Dopaminergic cell loss of the substantia nigra in patients with Parkinson’s disease has been shown to be greatest in the ventrolaterior tier of the substantia nigra pars compacta (SNc) and progress to other areas of the substantia nigra (Fearnley and Lees, 1991; Kordower et al., 2013). Recently, a pathological study attributed increased dopaminergic dysfunction of the SNc with disease duration (Kordower et al., 2013). The authors demonstrated that the number of tyrosine-hydroxylase-immunoreactivity cells decreased even in a patient with 1 year of disease duration and remained decreased across different disease durations (Kordower et al., 2013). The spatial pattern of the current findings that indicated an increase in free-water over 1 year might possibly be related to the degeneration of dopaminergic cells in Parkinson’s disease over time, given that previous studies have found a link between the number of dopaminergic cells and diffusion measurements in a parkinsonian mouse model (Boska et al., 2007).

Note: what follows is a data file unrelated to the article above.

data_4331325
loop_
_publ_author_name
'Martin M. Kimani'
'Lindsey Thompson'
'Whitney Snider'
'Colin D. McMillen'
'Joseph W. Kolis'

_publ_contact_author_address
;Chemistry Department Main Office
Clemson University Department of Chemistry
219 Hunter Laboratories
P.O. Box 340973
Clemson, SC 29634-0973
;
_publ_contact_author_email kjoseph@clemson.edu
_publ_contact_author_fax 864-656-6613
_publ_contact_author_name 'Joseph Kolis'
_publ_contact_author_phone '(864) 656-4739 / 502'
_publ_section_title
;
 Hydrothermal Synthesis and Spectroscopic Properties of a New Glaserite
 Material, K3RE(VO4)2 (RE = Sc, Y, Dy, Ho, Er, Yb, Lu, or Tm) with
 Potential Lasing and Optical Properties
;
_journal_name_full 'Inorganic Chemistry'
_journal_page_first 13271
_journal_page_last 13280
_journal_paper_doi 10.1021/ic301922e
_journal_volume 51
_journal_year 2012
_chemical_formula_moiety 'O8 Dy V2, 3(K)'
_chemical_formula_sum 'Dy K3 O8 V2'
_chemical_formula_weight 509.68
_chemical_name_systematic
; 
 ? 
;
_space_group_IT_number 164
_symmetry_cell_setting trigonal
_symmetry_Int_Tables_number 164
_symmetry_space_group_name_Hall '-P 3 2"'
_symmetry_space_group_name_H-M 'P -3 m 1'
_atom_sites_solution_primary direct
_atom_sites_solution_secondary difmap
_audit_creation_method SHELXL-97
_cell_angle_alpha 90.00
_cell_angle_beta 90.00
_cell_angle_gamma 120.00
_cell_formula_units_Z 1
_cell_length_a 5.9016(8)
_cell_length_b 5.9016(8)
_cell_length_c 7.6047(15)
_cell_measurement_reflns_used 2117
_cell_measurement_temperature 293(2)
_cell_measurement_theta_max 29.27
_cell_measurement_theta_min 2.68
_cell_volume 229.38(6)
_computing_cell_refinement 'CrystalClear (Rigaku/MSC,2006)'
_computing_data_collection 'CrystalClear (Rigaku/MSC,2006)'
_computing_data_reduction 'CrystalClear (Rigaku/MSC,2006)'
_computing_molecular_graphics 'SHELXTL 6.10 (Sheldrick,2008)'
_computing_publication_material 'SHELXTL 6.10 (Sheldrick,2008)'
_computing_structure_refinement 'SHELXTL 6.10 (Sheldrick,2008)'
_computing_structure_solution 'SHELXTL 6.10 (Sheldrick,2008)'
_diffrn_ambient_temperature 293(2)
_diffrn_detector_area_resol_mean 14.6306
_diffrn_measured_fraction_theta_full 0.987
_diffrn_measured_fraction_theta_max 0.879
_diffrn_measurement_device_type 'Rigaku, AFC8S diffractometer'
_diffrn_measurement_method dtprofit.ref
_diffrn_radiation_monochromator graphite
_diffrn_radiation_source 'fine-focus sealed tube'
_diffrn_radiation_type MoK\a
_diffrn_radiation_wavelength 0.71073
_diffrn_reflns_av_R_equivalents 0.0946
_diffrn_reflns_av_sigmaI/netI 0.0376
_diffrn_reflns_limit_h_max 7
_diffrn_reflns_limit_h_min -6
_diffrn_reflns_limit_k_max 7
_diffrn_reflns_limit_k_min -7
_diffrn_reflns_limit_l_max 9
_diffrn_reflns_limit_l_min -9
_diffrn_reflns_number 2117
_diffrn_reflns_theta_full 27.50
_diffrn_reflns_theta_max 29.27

Another important feature is the breakdown in dopamine active transporter (DAT) function, which is well documented in Parkinson’s disease (Marek et al., 2001; Jennings et al., 2004). We previously found an inverse relation between DAT-SPECT from the putamen and the free-water levels in the substantia nigra (Ofori et al., 2015), suggesting that impaired DAT function may be related to increased free-water in the substantia nigra. The current findings support the interpretation that posterior substantia nigra free-water values provide a marker for the relative state of the substantia nigra. It should be noted that motor symptom deficits have been shown to occur in Parkinson’s disease when ∼50% of the region is depleted. Our results demonstrating an increase of free-water over time in Parkinson’s disease could inversely relate to the functional status of surviving dopaminergic nerve terminals. This could explain the correlation between baseline free-water values and longitudinal change in bradykinesia scores. Further work is needed on the relationship between DAT binding values, dopaminergic cells, and free-water values of the nigrostriatal system.